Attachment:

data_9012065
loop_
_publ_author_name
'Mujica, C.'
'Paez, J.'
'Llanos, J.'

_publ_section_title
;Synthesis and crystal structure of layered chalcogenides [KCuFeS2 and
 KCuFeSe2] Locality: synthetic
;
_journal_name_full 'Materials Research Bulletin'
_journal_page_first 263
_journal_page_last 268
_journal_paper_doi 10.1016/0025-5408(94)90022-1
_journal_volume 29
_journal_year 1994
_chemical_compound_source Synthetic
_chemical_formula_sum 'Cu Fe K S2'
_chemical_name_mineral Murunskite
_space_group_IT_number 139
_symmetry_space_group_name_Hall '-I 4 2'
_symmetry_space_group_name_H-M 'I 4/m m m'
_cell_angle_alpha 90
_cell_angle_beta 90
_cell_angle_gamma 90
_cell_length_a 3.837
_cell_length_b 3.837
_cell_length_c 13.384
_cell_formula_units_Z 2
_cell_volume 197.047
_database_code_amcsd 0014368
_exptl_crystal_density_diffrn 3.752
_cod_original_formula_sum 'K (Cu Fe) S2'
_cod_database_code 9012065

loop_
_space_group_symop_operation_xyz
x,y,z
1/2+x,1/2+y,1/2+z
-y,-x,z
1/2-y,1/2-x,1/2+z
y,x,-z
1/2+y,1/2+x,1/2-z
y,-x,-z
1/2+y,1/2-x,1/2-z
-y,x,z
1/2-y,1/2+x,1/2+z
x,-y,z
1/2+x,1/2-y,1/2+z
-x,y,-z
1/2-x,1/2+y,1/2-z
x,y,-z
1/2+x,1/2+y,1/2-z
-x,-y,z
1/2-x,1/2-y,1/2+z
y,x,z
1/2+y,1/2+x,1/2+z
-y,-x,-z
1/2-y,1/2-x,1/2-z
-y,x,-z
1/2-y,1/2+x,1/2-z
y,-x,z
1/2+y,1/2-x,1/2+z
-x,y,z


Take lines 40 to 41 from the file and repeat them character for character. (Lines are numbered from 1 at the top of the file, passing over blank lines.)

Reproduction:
1/2-y,1/2-x,1/2+z
y,x,-z